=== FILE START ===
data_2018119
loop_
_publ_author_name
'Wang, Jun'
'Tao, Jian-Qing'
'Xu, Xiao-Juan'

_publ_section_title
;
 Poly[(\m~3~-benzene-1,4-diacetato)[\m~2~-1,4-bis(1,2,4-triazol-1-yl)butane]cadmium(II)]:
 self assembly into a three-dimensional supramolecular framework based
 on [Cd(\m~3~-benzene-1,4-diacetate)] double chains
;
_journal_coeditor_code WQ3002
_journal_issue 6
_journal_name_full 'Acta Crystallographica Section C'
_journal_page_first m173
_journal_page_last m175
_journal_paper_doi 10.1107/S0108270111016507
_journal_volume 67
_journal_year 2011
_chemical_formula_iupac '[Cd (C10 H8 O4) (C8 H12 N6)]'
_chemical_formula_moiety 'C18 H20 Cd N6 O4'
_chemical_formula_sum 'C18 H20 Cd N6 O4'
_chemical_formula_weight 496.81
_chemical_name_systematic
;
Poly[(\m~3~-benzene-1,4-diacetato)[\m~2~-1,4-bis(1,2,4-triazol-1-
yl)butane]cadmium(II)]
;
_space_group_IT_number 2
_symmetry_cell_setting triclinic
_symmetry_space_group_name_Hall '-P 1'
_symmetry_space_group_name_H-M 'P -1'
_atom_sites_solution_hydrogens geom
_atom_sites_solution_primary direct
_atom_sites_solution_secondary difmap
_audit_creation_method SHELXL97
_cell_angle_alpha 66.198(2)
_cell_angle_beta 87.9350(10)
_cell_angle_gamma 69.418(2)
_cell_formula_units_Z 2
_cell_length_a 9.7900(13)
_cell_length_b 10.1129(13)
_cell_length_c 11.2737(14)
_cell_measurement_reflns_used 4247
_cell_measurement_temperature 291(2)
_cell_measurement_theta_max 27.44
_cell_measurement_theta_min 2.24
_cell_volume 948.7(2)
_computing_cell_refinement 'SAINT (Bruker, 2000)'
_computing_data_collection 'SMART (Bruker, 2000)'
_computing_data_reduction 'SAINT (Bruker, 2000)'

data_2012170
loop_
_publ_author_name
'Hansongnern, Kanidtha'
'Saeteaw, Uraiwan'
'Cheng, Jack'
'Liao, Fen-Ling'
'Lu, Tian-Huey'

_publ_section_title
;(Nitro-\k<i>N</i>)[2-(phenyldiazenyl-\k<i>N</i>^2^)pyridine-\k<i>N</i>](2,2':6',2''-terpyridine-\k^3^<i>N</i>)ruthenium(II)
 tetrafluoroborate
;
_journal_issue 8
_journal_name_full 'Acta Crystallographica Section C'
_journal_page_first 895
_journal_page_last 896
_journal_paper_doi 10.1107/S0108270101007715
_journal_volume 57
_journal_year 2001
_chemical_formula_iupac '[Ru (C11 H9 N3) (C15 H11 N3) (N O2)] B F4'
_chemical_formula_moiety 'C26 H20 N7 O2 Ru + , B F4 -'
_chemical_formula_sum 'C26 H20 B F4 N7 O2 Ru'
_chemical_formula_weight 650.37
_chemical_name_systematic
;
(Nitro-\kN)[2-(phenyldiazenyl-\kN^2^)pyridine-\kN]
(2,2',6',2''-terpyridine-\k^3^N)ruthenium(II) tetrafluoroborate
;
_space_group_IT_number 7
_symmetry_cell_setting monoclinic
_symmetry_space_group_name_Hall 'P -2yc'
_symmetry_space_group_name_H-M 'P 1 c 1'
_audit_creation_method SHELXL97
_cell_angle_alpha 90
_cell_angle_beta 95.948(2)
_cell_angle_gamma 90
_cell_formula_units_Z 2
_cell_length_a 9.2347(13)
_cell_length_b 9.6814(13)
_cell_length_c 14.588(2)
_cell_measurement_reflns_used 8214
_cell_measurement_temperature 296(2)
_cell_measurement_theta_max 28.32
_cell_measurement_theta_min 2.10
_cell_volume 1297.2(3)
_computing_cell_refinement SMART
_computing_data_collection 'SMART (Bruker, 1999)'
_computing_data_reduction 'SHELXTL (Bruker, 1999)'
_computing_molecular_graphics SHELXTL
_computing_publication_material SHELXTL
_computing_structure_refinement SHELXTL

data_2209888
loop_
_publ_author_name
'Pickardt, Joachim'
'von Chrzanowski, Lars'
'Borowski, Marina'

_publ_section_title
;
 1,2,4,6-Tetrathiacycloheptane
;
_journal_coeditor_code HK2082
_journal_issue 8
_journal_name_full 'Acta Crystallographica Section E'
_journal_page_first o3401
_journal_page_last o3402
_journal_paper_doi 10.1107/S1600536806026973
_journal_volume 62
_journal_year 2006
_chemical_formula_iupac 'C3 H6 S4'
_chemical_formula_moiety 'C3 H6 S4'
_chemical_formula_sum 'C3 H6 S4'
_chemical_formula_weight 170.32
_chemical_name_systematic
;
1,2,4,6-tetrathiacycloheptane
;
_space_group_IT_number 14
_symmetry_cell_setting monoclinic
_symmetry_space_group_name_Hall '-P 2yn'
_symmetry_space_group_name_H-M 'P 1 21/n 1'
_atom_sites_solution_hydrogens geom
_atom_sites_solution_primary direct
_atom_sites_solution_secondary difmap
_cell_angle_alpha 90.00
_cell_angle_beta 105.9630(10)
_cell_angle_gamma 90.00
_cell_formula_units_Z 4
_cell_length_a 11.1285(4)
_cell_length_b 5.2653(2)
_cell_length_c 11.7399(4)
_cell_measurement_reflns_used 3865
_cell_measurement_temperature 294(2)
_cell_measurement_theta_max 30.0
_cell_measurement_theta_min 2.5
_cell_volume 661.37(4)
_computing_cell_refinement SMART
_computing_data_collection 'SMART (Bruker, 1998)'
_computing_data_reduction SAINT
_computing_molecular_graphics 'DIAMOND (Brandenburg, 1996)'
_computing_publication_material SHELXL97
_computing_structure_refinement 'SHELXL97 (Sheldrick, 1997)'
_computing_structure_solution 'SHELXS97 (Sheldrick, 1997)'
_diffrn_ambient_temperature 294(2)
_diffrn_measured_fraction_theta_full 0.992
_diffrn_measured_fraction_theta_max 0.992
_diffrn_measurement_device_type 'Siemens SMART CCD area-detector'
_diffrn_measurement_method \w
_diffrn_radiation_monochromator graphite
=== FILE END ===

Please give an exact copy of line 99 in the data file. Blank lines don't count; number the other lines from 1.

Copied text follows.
_computing_data_collection 'SMART (Bruker, 1999)'